Driving a painstakingly recreated $3m Aston Martin DB4 GT classic
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Without a factory fire and missing chassis numbers à la Jaguar XKSS and Lightweight E-type, there's no spurious historical justification for Aston Martin building 25 replica DB4 GT models at £1.5 million a pop. Well, other than raw commercialism.
I'm sitting in one now, a new/old car, beautifully made at the original factory in Newport Pagnell. Snug in a modern racing bucket seat and a full harness belt, staring down at an array of full-deflection gauges and then out through the windscreen at a wet and lonely pit lane at Silverstone, the place where the original DB4 GT made its competition debut almost 60 years ago. Stirling Moss drove it at the International Trophy meeting here on May 9 1959.
“It was a bit of truck,” he told me a few years ago. "Might be worth a lot of money now, but I’d take the short wheelbase [Ferrari 250 GT SWB], which is what it raced against, that was such a lovely car, light, powerful, it made the Aston’s lack of breeding stand out.”
In the Nineties my old friend Geoff Harris leant me his DB4 GT for a competitive sprint at Goodwood. The night before he came to supper and placed a pen on the table.
"This," he said, "is where you take it if you bin it."
The pen was from Bodylines of Olney, masters in metal. I noted at the time that if I sold my house three times it wouldn't quite reach the price of Geoff's lovely car, which still holds the course record for a standard GT at most UK circuits and hillclimbs. In a coincidence of property/classic-car price inflation, the finances of replacing today's mount would be roughly the same.
Count in the specials, the Zagatos, the Bertone and the Project cars, and there were exactly 100 DB4 GTs according to Paul Spires, commercial director of Aston Martin Works at Newport Pagnell, which is building these 25 “Continuation” cars.
The GT was a DB4 with a five-inch shorter wheelbase and that lovely Touring of Milan Superleggera coachwork adapted to suit. The Tadek Marek-designed 3.7-litre, straight-six twin-cam was uprated with three Weber carburettors, wilder compression ratio and cam timing, and twin-plug ignition, though Aston's claim of 302bhp at 6,000rpm was highly over-optimistic.
The engine drove the rear wheels via a four-speed, close-ratio David Brown gearbox and a 3.54:1 differential with a Power-Lok limited-slip function. All-round discs were from Girling, the headlamps were cowled under Perspex covers and most cars got a 30-gallon fuel tank with twin fillers, with some clad in gossamer- thin 18-gauge magnesium aluminium.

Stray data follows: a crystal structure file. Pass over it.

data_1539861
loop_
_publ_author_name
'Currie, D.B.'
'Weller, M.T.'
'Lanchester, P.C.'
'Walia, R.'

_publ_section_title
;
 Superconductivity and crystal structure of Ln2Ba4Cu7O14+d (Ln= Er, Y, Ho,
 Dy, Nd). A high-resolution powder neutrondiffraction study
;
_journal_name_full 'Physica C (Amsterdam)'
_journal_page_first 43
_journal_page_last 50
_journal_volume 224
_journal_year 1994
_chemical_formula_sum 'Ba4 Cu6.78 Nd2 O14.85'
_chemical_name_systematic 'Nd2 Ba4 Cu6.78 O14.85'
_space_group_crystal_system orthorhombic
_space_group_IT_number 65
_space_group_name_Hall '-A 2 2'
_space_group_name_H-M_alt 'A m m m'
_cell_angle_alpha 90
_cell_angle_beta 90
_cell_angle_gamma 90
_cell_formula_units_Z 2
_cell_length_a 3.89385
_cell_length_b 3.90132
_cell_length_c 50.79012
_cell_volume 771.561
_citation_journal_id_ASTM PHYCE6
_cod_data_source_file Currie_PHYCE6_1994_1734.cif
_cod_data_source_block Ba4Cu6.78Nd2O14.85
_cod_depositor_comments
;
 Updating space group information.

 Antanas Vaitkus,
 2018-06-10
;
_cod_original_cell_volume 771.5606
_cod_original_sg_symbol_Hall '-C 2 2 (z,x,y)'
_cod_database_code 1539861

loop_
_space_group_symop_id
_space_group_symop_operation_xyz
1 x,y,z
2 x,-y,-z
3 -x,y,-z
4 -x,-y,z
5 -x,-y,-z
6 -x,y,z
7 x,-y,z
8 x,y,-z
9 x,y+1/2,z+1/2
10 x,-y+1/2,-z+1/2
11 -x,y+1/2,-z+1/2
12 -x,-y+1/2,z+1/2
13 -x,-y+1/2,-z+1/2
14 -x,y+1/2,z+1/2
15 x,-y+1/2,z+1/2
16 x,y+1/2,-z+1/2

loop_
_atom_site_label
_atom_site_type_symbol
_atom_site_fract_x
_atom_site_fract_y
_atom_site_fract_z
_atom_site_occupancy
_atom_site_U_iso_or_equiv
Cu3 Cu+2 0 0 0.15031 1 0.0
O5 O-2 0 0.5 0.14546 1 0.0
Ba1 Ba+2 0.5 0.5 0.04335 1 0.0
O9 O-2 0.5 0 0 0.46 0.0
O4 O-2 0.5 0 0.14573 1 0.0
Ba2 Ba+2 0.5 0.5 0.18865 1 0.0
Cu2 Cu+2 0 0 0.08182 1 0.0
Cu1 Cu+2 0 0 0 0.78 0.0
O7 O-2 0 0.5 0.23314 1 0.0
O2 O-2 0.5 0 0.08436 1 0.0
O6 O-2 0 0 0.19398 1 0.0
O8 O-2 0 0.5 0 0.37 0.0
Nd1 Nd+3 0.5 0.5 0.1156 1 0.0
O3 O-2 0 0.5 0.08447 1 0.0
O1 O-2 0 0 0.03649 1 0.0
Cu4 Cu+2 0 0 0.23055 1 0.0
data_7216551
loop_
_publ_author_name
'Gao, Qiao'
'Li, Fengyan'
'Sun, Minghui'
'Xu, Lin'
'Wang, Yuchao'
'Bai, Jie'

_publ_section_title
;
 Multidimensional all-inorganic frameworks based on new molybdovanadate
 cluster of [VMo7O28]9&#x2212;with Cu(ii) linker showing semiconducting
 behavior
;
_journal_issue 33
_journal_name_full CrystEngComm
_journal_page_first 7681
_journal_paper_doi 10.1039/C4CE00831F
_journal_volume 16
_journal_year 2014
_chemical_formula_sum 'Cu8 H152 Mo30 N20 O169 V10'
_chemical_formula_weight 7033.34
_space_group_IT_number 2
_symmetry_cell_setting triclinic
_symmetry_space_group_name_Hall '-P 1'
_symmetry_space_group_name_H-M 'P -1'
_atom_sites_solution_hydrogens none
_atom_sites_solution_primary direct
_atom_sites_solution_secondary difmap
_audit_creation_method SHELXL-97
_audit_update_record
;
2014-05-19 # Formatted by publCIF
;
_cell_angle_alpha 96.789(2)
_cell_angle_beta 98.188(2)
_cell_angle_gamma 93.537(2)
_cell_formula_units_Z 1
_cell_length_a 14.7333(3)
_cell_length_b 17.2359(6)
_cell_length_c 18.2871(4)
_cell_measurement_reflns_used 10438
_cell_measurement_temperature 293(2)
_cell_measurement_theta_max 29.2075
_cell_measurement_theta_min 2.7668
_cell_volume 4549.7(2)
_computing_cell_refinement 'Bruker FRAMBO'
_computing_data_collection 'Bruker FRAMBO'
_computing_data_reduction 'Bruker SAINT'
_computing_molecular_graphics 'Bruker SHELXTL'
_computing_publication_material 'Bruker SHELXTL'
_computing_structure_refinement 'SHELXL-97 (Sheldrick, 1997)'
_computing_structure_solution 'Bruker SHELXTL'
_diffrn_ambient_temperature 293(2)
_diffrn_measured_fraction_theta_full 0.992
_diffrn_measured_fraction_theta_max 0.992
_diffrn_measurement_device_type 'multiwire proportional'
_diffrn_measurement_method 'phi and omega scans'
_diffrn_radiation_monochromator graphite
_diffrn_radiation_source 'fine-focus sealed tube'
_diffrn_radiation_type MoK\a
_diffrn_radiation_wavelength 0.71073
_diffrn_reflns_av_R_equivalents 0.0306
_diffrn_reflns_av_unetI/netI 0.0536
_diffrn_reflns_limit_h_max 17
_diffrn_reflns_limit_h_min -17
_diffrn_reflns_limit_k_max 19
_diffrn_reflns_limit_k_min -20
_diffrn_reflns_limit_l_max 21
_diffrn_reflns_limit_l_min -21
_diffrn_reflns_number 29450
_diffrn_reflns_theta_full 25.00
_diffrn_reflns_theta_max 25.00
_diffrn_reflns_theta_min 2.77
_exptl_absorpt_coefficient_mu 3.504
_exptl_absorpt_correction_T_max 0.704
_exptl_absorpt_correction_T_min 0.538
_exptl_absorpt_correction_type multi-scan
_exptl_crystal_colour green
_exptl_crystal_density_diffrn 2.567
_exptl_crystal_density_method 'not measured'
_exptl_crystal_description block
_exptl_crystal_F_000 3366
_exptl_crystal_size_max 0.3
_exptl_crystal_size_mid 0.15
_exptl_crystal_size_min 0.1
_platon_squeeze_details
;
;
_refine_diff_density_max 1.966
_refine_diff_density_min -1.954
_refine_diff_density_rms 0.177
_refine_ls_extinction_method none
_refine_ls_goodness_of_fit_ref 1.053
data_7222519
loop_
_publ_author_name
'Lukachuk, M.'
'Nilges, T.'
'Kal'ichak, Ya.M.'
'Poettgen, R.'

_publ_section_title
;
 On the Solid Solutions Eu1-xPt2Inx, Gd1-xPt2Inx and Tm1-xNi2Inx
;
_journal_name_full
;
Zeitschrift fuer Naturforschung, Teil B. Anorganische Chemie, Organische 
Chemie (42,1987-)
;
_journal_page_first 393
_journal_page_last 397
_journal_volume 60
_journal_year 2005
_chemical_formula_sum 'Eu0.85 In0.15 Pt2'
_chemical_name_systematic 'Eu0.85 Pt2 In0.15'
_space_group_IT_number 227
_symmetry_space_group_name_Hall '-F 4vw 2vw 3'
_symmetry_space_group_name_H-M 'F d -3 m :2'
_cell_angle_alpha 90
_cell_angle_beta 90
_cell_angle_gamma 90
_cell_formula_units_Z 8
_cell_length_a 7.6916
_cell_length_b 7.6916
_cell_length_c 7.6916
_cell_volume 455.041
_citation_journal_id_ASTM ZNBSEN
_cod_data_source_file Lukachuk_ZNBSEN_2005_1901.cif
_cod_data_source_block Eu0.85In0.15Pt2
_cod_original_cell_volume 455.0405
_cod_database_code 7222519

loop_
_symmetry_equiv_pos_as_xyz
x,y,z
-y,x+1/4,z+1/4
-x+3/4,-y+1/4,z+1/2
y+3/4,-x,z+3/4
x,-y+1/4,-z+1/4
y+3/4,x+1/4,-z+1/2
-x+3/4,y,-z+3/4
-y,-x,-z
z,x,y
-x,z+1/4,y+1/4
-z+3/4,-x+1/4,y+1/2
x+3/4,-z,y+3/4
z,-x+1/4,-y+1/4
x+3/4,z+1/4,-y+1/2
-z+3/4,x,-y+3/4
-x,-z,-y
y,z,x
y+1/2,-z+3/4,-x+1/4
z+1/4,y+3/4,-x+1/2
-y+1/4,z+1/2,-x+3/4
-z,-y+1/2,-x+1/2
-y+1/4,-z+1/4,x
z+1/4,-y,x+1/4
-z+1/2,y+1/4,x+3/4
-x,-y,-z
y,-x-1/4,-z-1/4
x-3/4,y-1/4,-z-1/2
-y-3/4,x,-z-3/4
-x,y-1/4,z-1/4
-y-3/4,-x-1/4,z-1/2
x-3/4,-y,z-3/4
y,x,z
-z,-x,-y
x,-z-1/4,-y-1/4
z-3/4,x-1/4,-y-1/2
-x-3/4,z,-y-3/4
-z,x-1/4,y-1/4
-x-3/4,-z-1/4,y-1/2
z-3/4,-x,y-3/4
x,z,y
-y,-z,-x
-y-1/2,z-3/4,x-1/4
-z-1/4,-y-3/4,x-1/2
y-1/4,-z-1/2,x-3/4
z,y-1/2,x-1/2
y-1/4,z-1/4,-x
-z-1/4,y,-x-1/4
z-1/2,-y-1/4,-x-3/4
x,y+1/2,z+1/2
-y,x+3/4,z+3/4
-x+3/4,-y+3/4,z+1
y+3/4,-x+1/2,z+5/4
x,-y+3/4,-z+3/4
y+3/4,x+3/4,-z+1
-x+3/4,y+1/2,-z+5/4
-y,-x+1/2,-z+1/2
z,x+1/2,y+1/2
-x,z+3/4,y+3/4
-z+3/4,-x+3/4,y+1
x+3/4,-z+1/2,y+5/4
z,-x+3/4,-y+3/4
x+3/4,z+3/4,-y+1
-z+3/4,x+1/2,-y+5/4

Aston's competition manager John Wyer wanted a car that was "a little closer to the edge" and so it was, with the shorter wheelbase and (relative) light weight making it feel sharper. Out of the box, it was good for 153mph, 0-60mph in just over six seconds and 0-100mph in just over 14sec.
At that time a standard DB4 cost £4,000, and the DB4 GT cost £4,500, which equated to about £2.60 for each one of the 190lb saved. The 16-inch Borrani wire wheels were extra.
In 1960, the Aston Martin factory built five lightweight cars with one going to Tommy Sopwith’s Équipe Endeavour and two going to John Ogier’s Essex Racing stable. Stirling Moss drove the Sopwith car to victory at the Goodwood Easter Monday meeting and Jack Sears won at Aintree, then Oulton Park, Snetterton and Brands Hatch against fairly soft opposition. Ogier’s cars struggled at Goodwood's Tourist Trophy in August, with overwhelming opposition from six Ferrari 250GTs including Rob Walker’s example, with victorious Moss a lap ahead at the flag.
It was pretty much the same story for the rest of the year when the GTs proved heavy, slow, outclassed and with a heavy appetite for tyres, but noisy and beautiful.
So why build a load more? Ferrari doesn't do this sort of thing, but Jaguar does, with last year's six “missing” lightweight E-Types priced at about £1.2 million each. And Aston has previous here, too, with four Sanction II DB4 GT Zagato models in 1988 priced at more than $1 million each and then, in 1992, another two.
They've swapped the David Brown gears for a dog-engaged, straight-cut ratios; strong, but short on refinement and even at a standstill you can hear the teeth whining and chattering. The clutch isn't outrageously heavy and with a burst of revs I'm splashing down the pit lane, the rev counter needle swings wildly round its dial and then falls dead - oh well, I'll change gear by ear then...
Dickinson wasn't wrong, it's an ice rink and the cold, L-section Dunlop racing tyres, never the grippiest things, are struggling. The tail swings right and left as the torque hits - this is driving in its purest form; no traction control, no anti-lock brakes, nothing in fact, to help keep it on the circuit. I roam all over the Tarmac looking for the wettest bits with the most grip.